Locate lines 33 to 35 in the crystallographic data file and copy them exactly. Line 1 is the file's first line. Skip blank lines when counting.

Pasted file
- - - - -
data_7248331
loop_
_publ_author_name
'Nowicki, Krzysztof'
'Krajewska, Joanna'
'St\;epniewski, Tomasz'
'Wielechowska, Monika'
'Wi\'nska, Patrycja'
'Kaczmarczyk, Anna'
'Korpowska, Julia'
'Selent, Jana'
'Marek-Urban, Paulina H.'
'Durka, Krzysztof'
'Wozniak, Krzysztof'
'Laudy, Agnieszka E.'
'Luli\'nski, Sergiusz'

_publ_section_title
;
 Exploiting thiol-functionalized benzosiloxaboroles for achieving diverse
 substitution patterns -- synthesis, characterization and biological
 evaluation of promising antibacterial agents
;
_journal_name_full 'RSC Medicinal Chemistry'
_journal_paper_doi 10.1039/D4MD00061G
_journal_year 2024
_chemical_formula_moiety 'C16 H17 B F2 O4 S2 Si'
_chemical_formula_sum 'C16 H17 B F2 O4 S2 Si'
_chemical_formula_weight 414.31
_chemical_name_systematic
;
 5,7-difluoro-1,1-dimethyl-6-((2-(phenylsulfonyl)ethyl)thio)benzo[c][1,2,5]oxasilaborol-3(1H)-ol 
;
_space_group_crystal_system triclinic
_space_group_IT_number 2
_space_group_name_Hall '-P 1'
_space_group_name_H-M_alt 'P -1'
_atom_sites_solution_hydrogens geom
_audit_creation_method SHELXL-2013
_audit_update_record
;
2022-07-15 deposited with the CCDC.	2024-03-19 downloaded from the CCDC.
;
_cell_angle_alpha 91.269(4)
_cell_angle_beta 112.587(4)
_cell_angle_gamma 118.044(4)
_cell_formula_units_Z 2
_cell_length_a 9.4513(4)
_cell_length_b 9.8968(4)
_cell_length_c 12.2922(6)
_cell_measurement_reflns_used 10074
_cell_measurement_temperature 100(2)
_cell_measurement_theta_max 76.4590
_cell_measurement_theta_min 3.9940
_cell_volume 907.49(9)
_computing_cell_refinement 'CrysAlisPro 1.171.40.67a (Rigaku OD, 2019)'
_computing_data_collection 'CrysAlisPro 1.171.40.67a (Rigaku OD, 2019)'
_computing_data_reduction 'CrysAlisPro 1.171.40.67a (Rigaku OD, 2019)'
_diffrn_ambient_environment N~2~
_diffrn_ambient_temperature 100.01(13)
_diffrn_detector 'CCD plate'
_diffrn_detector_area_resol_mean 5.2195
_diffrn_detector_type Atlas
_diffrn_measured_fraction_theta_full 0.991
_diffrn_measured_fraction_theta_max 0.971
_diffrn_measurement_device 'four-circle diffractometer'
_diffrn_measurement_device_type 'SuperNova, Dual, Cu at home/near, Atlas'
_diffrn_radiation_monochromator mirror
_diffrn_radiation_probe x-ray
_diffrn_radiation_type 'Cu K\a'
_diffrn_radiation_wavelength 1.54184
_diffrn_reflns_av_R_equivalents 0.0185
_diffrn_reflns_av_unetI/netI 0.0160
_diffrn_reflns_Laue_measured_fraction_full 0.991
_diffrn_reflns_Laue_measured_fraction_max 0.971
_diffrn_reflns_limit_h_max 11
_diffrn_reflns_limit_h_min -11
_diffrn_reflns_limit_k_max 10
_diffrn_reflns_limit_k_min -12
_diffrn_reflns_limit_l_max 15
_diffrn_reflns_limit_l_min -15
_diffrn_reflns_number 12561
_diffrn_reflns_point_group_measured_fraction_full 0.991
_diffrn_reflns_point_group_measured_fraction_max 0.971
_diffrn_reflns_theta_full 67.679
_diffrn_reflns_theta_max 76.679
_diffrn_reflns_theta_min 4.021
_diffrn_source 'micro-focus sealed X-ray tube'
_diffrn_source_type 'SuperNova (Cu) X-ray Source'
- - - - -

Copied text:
_space_group_crystal_system triclinic
_space_group_IT_number 2
_space_group_name_Hall '-P 1'